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Question to the Prime Minister on EU negotiations on 11 December 2017

On Monday 11 December, I asked Theresa May if she had a different ballot paper for the EU referendum than the rest of us.

My ballot paper, and everyone else's in Bristol West, asked if we want to remain in or leave the European Union. It didn't ask if we wanted to leave the EU Single Market. It didn't ask if we wanted to leave the Customs Union.

It didn't ask if we wanted to leave the Horizon 2020 research funding programme. Or the European Medicines Agency. Or the Erasmus scheme which allows students to study at other European universities. And it certainly didn't ask if we wanted to leave Euratom, the European agency which secures the security of atomic and nuclear industries.

I am clear that the best possible relationship between the UK and Europe is full membership of the European Union. But if we are to leave, it is vital that we retain our membership of important security and trading structures if they are in the best interests of our country.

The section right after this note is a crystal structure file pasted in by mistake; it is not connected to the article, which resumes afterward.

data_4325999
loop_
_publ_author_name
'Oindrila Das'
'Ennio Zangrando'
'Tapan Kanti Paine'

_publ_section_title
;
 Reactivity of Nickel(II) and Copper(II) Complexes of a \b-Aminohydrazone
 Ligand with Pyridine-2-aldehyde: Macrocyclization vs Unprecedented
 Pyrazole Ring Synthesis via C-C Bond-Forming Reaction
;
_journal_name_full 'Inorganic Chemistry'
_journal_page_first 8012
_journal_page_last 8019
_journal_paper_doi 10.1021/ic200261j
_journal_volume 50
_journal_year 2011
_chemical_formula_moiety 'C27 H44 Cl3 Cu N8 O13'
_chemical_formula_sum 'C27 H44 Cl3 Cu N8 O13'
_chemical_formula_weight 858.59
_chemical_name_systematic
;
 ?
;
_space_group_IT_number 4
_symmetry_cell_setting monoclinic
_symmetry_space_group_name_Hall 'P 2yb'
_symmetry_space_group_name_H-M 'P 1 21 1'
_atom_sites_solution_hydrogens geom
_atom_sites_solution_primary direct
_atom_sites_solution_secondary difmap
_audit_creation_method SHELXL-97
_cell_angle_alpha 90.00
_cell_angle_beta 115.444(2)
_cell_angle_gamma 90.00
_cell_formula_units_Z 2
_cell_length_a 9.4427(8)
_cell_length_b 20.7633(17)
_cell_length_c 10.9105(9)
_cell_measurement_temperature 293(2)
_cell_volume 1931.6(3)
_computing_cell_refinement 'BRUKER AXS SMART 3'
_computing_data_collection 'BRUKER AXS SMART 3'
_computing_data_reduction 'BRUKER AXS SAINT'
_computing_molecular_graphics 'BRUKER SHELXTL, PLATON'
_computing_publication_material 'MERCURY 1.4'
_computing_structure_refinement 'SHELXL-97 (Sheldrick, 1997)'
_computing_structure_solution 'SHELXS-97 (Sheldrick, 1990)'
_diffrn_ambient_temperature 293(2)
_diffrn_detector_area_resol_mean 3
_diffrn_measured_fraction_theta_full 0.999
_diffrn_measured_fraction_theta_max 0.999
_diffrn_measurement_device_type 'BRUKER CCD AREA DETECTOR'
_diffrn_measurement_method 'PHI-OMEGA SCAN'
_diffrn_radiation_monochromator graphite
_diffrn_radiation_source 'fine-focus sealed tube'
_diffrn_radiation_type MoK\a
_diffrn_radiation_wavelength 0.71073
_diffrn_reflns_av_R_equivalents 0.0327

It is irresponsible of the Prime Minister to sweep membership of the Single Market, the Customs Union and other key European regulatory bodies off the negotiating table at the very start of the process. And doing so misrepresents the mandate delivered by the referendum result.

Thangam Debbonaire

The Prime Minister must have had a different ballot paper from the one we had in Bristol West last year. There was no mention on mine of the single market or the customs union, nor was there any mention of Euratom, to which item 89 of the report refers. Will the Prime Minister please tell us which other organisations she believes she has a mandate to sweep off the table as we go through the negotiating period?

Theresa May

What was in the decision that people took in the referendum—what they were asked to decide—was whether to stay in the European Union. [Interruption.] The hon. Lady shakes her head and says that it did not mention the single market or the customs union. It was made very clear during the debate what leaving the European Union meant, and the British people voted for it.

You can watch the exchange here:

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